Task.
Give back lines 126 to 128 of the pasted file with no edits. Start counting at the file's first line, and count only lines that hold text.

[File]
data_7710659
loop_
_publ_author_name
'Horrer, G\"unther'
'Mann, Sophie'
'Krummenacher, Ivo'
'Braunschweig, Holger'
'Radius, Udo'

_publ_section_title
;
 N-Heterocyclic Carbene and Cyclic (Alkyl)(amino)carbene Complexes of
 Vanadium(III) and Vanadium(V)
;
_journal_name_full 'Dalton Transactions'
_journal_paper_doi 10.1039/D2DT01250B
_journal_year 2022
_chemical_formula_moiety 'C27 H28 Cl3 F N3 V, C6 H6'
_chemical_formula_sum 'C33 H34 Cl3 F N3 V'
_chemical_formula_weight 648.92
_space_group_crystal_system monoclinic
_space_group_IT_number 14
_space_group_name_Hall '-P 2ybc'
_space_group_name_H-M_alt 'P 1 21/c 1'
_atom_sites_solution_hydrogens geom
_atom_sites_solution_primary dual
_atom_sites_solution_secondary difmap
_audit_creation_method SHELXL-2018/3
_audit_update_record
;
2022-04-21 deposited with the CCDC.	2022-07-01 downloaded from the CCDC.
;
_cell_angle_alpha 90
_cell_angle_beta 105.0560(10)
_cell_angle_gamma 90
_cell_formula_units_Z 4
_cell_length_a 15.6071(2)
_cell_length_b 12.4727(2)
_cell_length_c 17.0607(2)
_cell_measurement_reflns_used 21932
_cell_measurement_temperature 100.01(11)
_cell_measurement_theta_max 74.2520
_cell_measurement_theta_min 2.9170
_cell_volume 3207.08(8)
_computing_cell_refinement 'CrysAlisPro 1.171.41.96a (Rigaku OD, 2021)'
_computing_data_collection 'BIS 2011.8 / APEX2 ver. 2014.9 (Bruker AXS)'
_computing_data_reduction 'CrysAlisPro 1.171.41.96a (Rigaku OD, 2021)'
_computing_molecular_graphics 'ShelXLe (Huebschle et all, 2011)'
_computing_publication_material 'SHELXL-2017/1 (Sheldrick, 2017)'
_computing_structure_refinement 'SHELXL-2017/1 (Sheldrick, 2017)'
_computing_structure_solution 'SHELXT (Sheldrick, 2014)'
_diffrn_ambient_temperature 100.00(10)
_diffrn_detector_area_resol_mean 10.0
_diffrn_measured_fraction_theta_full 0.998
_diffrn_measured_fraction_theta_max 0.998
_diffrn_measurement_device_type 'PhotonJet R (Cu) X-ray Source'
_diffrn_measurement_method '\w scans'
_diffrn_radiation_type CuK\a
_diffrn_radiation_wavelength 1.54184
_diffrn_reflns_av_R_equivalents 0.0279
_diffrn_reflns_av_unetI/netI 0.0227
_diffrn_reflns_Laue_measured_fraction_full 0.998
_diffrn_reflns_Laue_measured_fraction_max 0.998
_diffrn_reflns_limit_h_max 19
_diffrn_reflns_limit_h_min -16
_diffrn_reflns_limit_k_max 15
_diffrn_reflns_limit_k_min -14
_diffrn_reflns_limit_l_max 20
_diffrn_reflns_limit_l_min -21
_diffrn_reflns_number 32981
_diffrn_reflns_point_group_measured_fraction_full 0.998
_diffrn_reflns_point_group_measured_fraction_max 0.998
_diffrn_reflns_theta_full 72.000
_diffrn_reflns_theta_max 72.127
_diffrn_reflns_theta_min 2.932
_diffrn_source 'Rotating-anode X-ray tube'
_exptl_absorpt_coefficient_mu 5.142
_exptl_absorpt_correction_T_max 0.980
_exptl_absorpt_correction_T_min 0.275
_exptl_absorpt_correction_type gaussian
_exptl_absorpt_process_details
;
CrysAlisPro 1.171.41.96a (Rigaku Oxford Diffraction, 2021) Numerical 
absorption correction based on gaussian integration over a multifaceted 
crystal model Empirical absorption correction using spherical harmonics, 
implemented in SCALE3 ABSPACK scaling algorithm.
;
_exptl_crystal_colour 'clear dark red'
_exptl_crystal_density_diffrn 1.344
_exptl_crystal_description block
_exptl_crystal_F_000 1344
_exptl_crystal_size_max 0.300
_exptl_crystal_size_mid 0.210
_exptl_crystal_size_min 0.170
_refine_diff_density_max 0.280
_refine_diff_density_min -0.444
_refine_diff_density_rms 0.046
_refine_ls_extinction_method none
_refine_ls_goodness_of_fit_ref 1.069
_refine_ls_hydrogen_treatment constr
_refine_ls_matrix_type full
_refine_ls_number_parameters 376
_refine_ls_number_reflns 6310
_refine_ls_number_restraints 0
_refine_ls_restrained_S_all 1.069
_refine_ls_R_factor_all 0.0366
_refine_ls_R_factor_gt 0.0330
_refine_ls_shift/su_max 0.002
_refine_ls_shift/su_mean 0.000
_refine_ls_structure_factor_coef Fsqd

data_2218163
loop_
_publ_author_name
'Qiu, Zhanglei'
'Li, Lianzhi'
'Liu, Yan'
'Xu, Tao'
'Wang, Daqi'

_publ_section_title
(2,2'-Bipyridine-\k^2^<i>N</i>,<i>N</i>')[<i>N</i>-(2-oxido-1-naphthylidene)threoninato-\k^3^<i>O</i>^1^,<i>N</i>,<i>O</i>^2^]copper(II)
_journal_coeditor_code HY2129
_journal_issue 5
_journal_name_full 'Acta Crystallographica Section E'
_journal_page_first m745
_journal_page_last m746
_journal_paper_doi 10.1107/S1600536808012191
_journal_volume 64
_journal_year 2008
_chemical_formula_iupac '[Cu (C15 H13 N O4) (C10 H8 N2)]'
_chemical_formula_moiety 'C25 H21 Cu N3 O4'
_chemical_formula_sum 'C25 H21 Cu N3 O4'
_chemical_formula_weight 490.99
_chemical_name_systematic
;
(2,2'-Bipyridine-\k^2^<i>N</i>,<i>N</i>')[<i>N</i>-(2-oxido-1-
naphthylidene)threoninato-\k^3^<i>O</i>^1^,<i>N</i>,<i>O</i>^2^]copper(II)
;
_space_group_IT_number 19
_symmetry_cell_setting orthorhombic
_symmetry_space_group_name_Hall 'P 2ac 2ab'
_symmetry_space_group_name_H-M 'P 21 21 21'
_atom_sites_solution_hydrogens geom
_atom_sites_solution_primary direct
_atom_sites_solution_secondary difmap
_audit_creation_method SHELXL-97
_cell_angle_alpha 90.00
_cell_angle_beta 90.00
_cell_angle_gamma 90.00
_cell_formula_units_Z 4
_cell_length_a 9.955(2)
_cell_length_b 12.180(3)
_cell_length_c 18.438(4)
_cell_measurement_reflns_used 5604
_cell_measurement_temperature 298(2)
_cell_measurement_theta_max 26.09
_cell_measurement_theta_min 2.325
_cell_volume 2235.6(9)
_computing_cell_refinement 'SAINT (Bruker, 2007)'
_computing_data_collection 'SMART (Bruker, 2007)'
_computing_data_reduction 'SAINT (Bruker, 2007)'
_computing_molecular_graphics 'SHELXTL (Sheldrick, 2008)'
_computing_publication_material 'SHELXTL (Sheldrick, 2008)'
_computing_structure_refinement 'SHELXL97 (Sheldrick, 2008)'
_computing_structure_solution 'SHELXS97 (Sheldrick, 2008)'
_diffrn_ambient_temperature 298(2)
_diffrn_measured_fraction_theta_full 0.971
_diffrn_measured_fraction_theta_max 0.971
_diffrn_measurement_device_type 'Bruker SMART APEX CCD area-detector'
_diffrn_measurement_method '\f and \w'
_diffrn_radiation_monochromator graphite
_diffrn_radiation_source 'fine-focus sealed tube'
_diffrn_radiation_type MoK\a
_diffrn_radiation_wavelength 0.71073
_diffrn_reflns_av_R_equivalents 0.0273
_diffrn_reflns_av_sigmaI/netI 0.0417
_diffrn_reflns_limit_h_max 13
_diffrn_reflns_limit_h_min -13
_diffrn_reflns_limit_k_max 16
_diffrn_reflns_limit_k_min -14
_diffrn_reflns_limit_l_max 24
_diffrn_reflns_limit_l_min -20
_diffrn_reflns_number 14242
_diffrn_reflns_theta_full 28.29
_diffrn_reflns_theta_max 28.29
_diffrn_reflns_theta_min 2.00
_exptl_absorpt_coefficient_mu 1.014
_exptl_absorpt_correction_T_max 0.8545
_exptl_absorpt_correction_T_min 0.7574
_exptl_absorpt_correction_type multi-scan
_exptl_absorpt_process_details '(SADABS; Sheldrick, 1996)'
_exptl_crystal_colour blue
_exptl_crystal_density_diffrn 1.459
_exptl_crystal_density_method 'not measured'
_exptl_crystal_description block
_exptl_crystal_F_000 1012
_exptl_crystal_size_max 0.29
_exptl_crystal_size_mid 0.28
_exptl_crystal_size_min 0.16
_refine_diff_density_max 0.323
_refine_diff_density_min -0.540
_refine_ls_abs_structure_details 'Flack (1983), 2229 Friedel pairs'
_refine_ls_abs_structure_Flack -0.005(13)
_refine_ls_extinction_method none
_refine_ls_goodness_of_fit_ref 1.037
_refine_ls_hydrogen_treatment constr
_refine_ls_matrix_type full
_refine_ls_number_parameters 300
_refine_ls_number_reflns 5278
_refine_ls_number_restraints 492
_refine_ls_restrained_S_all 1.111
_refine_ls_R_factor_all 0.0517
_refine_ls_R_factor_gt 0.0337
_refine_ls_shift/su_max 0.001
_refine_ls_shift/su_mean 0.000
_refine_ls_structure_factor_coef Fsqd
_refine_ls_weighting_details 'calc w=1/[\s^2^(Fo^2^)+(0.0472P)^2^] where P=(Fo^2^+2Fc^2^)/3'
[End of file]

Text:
_journal_volume 64
_journal_year 2008
_chemical_formula_iupac '[Cu (C15 H13 N O4) (C10 H8 N2)]'